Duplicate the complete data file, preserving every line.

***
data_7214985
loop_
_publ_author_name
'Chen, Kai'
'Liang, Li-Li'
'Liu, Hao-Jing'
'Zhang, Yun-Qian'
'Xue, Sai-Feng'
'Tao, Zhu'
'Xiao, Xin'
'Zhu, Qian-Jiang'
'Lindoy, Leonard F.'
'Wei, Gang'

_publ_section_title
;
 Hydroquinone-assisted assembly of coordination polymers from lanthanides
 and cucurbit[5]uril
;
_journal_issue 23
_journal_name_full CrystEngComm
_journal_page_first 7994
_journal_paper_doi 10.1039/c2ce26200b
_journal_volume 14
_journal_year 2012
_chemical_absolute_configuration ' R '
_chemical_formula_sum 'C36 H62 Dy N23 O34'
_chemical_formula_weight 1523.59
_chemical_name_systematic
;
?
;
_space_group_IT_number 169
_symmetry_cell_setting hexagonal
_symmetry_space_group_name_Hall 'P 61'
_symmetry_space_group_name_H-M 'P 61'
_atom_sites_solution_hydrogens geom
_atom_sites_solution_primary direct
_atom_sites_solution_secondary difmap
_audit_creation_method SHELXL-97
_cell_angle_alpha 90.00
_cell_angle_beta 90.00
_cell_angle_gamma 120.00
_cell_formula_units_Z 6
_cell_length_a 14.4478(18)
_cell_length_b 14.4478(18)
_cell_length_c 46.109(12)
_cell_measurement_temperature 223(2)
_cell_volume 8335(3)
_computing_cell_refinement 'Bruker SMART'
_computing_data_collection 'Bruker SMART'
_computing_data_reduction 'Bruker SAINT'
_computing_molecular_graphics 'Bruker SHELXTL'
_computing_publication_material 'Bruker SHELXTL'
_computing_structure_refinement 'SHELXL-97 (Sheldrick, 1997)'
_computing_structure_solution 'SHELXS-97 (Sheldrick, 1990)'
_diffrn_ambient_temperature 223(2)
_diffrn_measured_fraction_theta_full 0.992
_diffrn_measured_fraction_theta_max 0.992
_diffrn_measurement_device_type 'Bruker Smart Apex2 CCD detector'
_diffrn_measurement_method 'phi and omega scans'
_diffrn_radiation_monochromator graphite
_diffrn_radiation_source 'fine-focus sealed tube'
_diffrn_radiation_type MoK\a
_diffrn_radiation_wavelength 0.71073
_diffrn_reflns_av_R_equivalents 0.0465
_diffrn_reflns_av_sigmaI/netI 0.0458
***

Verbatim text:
data_7214985
loop_
_publ_author_name
'Chen, Kai'
'Liang, Li-Li'
'Liu, Hao-Jing'
'Zhang, Yun-Qian'
'Xue, Sai-Feng'
'Tao, Zhu'
'Xiao, Xin'
'Zhu, Qian-Jiang'
'Lindoy, Leonard F.'
'Wei, Gang'

_publ_section_title
;
 Hydroquinone-assisted assembly of coordination polymers from lanthanides
 and cucurbit[5]uril
;
_journal_issue 23
_journal_name_full CrystEngComm
_journal_page_first 7994
_journal_paper_doi 10.1039/c2ce26200b
_journal_volume 14
_journal_year 2012
_chemical_absolute_configuration ' R '
_chemical_formula_sum 'C36 H62 Dy N23 O34'
_chemical_formula_weight 1523.59
_chemical_name_systematic
;
?
;
_space_group_IT_number 169
_symmetry_cell_setting hexagonal
_symmetry_space_group_name_Hall 'P 61'
_symmetry_space_group_name_H-M 'P 61'
_atom_sites_solution_hydrogens geom
_atom_sites_solution_primary direct
_atom_sites_solution_secondary difmap
_audit_creation_method SHELXL-97
_cell_angle_alpha 90.00
_cell_angle_beta 90.00
_cell_angle_gamma 120.00
_cell_formula_units_Z 6
_cell_length_a 14.4478(18)
_cell_length_b 14.4478(18)
_cell_length_c 46.109(12)
_cell_measurement_temperature 223(2)
_cell_volume 8335(3)
_computing_cell_refinement 'Bruker SMART'
_computing_data_collection 'Bruker SMART'
_computing_data_reduction 'Bruker SAINT'
_computing_molecular_graphics 'Bruker SHELXTL'
_computing_publication_material 'Bruker SHELXTL'
_computing_structure_refinement 'SHELXL-97 (Sheldrick, 1997)'
_computing_structure_solution 'SHELXS-97 (Sheldrick, 1990)'
_diffrn_ambient_temperature 223(2)
_diffrn_measured_fraction_theta_full 0.992
_diffrn_measured_fraction_theta_max 0.992
_diffrn_measurement_device_type 'Bruker Smart Apex2 CCD detector'
_diffrn_measurement_method 'phi and omega scans'
_diffrn_radiation_monochromator graphite
_diffrn_radiation_source 'fine-focus sealed tube'
_diffrn_radiation_type MoK\a
_diffrn_radiation_wavelength 0.71073
_diffrn_reflns_av_R_equivalents 0.0465
_diffrn_reflns_av_sigmaI/netI 0.0458